It would be two hours before I found another room, cycling around a 2.5 million inhabitant city without a map. The first hotel I approached was full, the second was, ahem, a dog hotel (OK, I know the Ukrainian word for 'hotel', but not 'dog'). The next was full, the next's only remaining single room was 'premier', whatever that means, and was going to cost me €170. Er, no thanks. The next was full. I was beginning to think that I might end up sleeping in a park. But then I found a tiny place, with only seven rooms, and they wanted the same price as the very first hotel and were happy to include the price of the stored bike. Result! Much longer searching and I might have returned to the dog hotel and given them €20 for a cage.

So, having cycled around much of Kiev already, the next day I went out to explore. I wonder if all this city seeing is making me slightly jaded. Kiev has some lovely churches, the glittering, onion-domed towers of Orthodox architecture, but it also has a lot of the crap that comes with a successful tourist market, people dressed up in costume to winkle the cost of a photo out of a passing tourist. You could choose from a rabbit, a pharoah, Scrat from Ice Age and a manky-looking home-made Bart Simpson with a nose that would have been more more suited to Squidwood - all national icons of Ukraine, as you well know. And you also had plenty of those turnips who dress up as statues and then stand about. I think if you've looked at the balance of your talents and decided that your only chance of income comes from standing still for hours on end, it's probably time to get that CV moving with an OU course.

Chisinau and Kiev may not have been this year's Rome or Istanbul but I'm glad I've seen them, and even happier that I saw all the places in between. But now it's time to go as eastern European as it's possible to go. Next stop, Belarus!

Monday, 6 May 2013

When Old Ladies Attack

Never believe anything you read on the internet, especially if it warns you of the dangers of a place you want to visit. Fear is a good motivator to keep you ploughing through someone's blog but stuff can be made up or exaggerated to provide a good read. Don't worry - you'll never find me trying to provide you with a good read.

Here's a fine example - the Ukrainian border. I'd read on numerous occasions of time-wasting, total bag searches that keep you trapped for hours and then the compulsory bribe when the guards find a tube of Smarties that could - they say - be a party pack of something trippy. So, as I approached the Moldova-Ukraine border, I fretted a bit because my blood pressure medication consists of five tubs of self-labelled pills that could easily be mistaken for ecstasy (well, in my mind anyway, having never actually seen a real E). That's surely got to be a bribe in the thousands.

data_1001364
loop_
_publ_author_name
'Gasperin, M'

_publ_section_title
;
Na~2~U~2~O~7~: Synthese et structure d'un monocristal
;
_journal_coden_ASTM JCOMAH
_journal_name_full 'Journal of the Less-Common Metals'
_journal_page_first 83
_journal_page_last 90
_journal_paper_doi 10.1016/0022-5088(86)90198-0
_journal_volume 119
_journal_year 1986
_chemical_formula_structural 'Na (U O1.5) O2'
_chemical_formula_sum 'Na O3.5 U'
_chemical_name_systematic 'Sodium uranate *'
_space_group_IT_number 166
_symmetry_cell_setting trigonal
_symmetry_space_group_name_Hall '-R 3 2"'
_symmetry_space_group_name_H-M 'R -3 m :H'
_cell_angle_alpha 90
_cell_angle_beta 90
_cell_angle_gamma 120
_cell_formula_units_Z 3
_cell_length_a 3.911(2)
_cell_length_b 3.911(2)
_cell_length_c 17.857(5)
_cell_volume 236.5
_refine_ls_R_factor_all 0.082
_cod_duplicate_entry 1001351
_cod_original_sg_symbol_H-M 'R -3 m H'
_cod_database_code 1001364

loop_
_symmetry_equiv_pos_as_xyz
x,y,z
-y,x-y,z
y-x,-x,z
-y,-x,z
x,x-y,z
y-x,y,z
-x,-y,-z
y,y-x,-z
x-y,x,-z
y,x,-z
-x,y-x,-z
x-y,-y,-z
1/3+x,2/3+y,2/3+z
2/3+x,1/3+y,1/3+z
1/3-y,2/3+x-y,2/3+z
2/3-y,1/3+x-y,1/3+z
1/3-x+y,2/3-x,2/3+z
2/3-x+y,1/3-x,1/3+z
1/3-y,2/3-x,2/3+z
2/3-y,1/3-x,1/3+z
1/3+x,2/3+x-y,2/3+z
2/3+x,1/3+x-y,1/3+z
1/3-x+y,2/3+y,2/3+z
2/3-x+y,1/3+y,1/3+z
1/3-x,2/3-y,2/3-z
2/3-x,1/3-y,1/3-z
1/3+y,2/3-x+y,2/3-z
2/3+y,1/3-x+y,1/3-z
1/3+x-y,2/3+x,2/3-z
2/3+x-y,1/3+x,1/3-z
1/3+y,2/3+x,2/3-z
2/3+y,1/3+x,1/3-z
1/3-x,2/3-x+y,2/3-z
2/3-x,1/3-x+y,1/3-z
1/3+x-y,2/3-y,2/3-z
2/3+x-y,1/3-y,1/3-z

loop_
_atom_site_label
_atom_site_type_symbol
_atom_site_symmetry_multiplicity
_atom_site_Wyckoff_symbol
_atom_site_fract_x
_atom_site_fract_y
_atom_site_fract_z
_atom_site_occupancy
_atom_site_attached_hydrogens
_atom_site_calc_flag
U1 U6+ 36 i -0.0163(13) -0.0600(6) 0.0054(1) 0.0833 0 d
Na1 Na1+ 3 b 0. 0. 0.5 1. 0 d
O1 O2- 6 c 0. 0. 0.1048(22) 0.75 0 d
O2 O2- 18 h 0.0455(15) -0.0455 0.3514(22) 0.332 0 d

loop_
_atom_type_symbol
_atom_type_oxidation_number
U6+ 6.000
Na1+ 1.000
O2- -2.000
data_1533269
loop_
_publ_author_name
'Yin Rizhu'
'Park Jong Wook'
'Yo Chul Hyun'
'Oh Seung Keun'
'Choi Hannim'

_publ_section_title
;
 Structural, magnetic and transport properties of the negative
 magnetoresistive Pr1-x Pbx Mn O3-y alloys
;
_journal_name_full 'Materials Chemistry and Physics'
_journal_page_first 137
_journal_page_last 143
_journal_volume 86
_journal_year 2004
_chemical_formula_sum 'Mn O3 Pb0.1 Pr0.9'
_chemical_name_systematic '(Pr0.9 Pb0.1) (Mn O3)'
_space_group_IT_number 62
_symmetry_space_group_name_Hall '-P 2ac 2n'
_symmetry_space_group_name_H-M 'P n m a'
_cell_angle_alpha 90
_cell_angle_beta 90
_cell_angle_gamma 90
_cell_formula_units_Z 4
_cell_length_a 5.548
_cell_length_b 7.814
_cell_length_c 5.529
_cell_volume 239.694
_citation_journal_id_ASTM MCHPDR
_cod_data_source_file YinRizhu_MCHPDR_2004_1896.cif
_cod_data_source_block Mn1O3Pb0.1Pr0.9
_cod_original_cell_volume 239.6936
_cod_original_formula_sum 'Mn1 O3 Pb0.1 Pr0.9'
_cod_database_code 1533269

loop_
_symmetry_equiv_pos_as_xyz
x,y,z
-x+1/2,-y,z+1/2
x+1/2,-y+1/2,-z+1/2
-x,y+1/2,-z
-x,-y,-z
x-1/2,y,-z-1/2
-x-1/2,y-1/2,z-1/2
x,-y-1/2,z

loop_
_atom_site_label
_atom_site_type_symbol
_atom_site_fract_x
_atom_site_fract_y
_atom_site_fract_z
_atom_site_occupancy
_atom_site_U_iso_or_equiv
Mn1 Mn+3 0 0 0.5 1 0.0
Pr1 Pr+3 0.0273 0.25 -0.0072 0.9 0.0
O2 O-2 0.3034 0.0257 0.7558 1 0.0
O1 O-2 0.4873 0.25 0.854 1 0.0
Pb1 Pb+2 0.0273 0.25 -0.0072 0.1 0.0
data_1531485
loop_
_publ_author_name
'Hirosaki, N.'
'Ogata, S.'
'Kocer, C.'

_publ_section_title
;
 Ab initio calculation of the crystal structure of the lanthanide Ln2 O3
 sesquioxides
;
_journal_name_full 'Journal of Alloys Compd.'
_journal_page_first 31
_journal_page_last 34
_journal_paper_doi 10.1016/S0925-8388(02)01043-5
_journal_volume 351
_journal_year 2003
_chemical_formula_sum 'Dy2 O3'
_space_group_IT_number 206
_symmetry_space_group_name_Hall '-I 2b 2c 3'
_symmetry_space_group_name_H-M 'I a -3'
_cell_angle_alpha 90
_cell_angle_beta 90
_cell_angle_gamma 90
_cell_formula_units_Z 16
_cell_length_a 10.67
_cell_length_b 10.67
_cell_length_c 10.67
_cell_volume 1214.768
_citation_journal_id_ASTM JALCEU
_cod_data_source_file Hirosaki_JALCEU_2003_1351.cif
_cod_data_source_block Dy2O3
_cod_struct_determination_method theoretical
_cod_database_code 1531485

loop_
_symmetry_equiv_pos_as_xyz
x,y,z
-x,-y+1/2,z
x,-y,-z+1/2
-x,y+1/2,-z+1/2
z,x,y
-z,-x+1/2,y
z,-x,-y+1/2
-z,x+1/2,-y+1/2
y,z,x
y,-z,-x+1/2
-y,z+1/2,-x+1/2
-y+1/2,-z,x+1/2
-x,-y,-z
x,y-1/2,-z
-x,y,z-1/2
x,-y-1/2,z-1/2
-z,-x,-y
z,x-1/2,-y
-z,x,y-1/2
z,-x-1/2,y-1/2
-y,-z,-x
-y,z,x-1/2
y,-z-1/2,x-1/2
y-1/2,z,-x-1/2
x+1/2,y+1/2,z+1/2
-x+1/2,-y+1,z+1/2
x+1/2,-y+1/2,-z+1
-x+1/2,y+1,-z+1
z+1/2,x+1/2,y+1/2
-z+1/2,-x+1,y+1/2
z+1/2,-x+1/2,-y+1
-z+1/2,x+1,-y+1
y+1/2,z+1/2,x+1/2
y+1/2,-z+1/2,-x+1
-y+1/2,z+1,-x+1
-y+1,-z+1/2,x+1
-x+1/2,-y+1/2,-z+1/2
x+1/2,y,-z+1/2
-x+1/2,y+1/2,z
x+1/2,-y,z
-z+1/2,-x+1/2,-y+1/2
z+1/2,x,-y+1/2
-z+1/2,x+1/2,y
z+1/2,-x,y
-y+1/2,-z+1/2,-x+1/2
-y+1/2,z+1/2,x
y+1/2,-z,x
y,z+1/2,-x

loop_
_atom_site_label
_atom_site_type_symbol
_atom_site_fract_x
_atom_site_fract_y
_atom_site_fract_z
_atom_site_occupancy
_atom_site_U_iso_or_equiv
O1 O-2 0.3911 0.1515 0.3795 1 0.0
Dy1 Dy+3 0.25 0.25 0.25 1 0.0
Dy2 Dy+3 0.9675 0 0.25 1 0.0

So I turned up at the border, the guards and I chatted nicely about my trip - even the burly bouncer type border guard in charge seemed impressed with the distance (I'm now past 25,000 km) - and they let me through within five minutes. The irony is that I don't have high blood pressure and I now have loads of high quality drugs with a street value of three million pounds to sell in Kiev. Except I can't speak the lingo. Looks like it'll be personal consumption then.

If the first 24 hours of life in Ukraine is a yardstick for what's to come then it might take me a few months to get through the entire country. Yesterday, shortly after arriving here, I quickly searched for a hotel and quickly found one. Sat in what you could call reception but wasn't really (think hallway) were two middle-aged women: a small, chubbly, smiley one and a small, chubbly, moustachioed one. The latter was Maria, also a guest, a Polish lass here for Orthodox Easter. Despite my insistence that I don't believe in God and stuff she invited me to the celebrations at the local church the next day.

So I went. Now, I could write about this for about five thousand words but I won't. I'll summarise. If you want more, please buy my book. When I eventually write it. Each book will come with a free E.